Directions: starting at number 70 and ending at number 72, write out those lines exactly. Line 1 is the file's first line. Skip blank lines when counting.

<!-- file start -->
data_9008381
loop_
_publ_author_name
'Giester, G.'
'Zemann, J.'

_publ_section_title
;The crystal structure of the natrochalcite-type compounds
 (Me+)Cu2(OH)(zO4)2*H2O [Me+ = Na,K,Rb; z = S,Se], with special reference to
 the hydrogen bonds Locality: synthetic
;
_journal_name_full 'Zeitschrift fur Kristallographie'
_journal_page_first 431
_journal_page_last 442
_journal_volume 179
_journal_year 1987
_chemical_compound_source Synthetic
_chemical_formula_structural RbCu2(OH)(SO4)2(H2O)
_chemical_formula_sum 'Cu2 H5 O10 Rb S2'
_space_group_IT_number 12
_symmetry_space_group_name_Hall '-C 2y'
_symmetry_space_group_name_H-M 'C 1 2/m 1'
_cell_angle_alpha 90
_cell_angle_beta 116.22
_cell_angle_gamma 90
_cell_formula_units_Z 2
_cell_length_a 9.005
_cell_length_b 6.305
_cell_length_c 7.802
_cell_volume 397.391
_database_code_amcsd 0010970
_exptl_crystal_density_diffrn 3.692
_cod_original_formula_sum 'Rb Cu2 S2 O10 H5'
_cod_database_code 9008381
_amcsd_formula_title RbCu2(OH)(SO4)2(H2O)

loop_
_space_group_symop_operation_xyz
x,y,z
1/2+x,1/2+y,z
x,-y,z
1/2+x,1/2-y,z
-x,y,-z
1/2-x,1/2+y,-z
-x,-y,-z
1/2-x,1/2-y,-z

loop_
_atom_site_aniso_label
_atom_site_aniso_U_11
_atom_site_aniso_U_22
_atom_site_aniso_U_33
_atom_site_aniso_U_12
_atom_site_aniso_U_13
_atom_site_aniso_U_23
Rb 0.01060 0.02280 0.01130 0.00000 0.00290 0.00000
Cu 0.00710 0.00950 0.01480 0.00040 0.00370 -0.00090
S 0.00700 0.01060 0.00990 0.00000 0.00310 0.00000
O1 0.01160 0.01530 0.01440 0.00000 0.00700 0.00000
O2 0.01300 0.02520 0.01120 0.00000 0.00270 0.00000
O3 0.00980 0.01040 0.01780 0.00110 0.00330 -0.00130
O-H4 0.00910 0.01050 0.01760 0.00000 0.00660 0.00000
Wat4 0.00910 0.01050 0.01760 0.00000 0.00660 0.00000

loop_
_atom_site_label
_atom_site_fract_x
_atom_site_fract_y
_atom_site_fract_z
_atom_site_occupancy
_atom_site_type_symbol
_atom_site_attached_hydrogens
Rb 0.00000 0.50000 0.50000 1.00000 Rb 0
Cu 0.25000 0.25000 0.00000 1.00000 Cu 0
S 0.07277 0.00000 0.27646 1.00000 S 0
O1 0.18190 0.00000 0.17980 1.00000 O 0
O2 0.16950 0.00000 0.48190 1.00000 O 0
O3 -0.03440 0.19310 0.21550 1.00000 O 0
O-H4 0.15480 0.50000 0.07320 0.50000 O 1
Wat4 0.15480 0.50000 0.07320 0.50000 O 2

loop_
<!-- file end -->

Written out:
Cu 0.25000 0.25000 0.00000 1.00000 Cu 0
S 0.07277 0.00000 0.27646 1.00000 S 0
O1 0.18190 0.00000 0.17980 1.00000 O 0